-- Don't think that you always must have something to say when others around you are roleplaying. Often, your character will have *nothing* to say, and that's totally fine. Instead, you can use your handy customized emotes to convey your reactions: "/emote shifts in his seat, appearing uncomfortable with the conversation." "/emote tunes out entirely and starts checking out the handsome warriors in the inn." "/emote listens intently."

-- Likewise, don't feel forced to speak in a speech pattern that you just can't do, or don't feel comfortable with. Some people will speak in Thee's and Thou's, some people in "NPC" (I got accused of that once ), but you don't have to. It's ok to have a character who speaks similarly to how you do in real life. (However, again, do cut out the slang and leet.)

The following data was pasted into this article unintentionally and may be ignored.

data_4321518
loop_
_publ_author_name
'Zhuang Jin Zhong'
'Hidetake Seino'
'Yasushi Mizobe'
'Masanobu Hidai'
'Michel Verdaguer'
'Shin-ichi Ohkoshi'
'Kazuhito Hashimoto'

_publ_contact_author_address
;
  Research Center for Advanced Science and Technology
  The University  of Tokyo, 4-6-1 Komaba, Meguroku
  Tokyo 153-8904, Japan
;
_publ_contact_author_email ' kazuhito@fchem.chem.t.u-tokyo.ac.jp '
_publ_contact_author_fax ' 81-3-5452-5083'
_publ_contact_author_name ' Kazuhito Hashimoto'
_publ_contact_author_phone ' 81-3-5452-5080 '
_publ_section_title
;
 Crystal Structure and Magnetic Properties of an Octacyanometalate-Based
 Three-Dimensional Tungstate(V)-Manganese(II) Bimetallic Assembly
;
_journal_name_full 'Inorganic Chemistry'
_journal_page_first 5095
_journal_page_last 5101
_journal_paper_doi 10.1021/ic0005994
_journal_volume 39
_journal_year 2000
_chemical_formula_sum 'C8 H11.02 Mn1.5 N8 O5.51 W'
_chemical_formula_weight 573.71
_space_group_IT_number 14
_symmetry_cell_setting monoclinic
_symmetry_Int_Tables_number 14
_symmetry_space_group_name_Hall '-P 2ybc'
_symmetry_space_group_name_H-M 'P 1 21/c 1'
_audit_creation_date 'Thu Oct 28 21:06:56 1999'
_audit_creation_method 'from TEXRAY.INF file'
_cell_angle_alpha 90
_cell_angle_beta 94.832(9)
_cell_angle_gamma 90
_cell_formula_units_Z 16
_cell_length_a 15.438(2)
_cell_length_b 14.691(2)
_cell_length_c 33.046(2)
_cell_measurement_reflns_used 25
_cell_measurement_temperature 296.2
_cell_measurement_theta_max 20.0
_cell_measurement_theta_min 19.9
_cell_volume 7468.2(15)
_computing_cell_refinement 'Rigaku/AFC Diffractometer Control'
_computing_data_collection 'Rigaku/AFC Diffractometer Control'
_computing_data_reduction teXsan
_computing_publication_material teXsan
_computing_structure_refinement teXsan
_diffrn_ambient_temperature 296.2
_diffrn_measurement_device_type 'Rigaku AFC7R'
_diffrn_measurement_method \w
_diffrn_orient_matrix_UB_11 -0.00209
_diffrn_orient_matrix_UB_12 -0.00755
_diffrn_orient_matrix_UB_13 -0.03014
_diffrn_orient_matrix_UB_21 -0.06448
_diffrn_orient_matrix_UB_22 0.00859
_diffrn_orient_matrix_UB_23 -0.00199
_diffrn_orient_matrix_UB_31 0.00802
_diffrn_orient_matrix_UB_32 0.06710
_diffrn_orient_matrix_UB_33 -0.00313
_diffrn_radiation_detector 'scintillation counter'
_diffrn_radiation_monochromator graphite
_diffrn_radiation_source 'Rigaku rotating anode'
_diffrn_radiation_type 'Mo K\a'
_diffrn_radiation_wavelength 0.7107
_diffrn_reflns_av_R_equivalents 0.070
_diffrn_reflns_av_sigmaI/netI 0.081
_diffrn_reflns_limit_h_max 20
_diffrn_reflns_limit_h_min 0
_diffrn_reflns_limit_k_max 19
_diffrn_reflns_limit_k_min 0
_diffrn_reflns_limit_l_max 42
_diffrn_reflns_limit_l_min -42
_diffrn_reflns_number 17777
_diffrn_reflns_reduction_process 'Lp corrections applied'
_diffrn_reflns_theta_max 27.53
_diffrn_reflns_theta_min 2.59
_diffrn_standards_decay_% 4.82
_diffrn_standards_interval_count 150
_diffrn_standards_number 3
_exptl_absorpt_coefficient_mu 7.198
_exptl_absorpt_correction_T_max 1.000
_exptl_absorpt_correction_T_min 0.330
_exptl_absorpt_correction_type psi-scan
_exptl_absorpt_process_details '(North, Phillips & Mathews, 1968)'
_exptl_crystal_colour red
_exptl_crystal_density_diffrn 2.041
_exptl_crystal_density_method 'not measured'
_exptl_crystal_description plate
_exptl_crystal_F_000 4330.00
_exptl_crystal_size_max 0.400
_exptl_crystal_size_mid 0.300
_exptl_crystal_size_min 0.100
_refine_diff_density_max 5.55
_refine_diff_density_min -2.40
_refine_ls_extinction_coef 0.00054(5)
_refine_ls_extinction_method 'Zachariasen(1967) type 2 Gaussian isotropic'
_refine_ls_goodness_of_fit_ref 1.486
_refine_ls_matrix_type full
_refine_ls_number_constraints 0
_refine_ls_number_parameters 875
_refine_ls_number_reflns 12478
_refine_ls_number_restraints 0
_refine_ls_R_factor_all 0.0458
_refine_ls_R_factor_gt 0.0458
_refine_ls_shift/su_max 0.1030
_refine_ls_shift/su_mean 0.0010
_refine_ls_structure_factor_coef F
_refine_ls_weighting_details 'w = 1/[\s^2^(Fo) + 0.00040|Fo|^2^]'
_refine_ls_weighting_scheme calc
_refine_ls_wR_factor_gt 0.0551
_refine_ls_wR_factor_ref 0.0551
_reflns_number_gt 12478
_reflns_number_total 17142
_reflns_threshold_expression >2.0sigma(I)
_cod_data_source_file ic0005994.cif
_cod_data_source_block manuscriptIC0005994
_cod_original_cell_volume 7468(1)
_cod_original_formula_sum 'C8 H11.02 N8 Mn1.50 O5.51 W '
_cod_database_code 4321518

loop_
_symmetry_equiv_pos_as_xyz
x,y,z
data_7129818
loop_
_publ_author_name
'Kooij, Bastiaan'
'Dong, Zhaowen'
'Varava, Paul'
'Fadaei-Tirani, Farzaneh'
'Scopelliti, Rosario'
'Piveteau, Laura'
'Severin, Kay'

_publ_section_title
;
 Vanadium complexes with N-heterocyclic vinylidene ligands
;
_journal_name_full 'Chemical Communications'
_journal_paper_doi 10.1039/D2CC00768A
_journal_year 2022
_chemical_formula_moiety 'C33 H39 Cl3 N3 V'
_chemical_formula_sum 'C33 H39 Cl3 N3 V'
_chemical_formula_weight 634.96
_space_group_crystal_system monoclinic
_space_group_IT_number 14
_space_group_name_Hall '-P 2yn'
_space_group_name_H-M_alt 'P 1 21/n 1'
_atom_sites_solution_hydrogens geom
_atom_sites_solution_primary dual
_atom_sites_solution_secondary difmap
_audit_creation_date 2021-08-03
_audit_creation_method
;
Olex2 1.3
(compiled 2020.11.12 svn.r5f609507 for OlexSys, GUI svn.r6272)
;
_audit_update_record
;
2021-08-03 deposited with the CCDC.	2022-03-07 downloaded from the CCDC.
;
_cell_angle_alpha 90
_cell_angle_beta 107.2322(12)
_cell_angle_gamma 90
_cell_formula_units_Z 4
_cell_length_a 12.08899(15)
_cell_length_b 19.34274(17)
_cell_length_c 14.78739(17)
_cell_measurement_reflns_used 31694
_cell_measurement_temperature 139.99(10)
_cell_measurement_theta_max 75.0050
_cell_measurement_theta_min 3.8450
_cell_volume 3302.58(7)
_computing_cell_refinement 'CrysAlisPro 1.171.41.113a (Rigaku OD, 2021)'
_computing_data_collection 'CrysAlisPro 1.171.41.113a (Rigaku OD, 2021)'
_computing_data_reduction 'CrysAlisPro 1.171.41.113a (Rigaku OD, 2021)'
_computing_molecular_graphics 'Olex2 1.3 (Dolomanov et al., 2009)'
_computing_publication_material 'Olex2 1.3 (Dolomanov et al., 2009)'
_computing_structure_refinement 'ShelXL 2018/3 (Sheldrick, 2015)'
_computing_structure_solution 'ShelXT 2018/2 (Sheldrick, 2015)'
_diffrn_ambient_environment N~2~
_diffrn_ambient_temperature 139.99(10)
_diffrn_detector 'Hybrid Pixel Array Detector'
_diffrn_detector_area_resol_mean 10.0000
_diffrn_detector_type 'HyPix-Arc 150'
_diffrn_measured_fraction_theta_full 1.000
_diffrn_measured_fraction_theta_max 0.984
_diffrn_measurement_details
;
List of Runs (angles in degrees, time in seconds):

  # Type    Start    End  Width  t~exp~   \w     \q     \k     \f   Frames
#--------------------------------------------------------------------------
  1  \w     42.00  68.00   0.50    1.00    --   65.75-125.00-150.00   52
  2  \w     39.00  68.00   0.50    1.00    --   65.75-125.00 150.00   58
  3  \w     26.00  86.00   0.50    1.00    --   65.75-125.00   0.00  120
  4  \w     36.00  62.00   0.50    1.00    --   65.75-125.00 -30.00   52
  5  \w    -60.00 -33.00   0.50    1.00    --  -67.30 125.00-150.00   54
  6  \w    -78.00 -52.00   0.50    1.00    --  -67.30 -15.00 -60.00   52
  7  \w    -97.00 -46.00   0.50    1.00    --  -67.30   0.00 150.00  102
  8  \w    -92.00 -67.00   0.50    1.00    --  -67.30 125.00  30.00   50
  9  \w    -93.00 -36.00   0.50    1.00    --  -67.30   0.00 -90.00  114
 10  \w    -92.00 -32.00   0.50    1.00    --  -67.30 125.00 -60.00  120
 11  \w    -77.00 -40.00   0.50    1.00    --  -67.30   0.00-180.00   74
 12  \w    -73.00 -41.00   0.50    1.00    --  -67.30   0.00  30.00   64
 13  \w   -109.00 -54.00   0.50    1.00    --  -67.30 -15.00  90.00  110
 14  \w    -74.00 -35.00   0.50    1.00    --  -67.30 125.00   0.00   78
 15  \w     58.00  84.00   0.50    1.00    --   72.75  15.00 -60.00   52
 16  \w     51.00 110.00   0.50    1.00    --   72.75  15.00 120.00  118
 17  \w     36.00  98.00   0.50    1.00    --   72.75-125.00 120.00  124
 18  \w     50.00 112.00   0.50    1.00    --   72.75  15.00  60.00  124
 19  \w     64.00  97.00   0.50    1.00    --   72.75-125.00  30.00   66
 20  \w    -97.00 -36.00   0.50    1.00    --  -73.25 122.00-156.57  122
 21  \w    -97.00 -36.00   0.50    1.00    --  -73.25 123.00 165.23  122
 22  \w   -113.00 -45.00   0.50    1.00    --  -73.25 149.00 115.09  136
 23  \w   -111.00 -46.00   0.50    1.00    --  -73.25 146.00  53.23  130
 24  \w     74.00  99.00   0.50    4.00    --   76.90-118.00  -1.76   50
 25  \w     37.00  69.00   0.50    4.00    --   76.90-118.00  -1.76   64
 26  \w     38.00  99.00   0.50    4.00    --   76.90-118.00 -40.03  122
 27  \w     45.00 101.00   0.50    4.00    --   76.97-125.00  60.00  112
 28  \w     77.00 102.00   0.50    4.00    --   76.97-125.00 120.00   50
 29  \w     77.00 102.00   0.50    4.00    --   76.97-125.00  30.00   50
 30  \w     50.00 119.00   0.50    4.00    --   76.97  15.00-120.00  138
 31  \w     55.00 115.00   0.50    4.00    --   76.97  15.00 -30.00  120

-- Don't make the mistake of thinking that romance is the only kind of subject for roleplaying. Personally, though my husband and I generally play characters who are "together" in some way, we are usually doing too much other RP stuff to play the romance! I've done abductions, fugitive hunts, mysteries, illnesses, trials, imprisonments, torture, interrogation, barfights, weddings, arrests, battles, escapes, trade agreements, ambushes, state visits, banquets...there is so much more to roleplaying than huggy-kissy. (Not that there's anything wrong with roleplayed romance either!)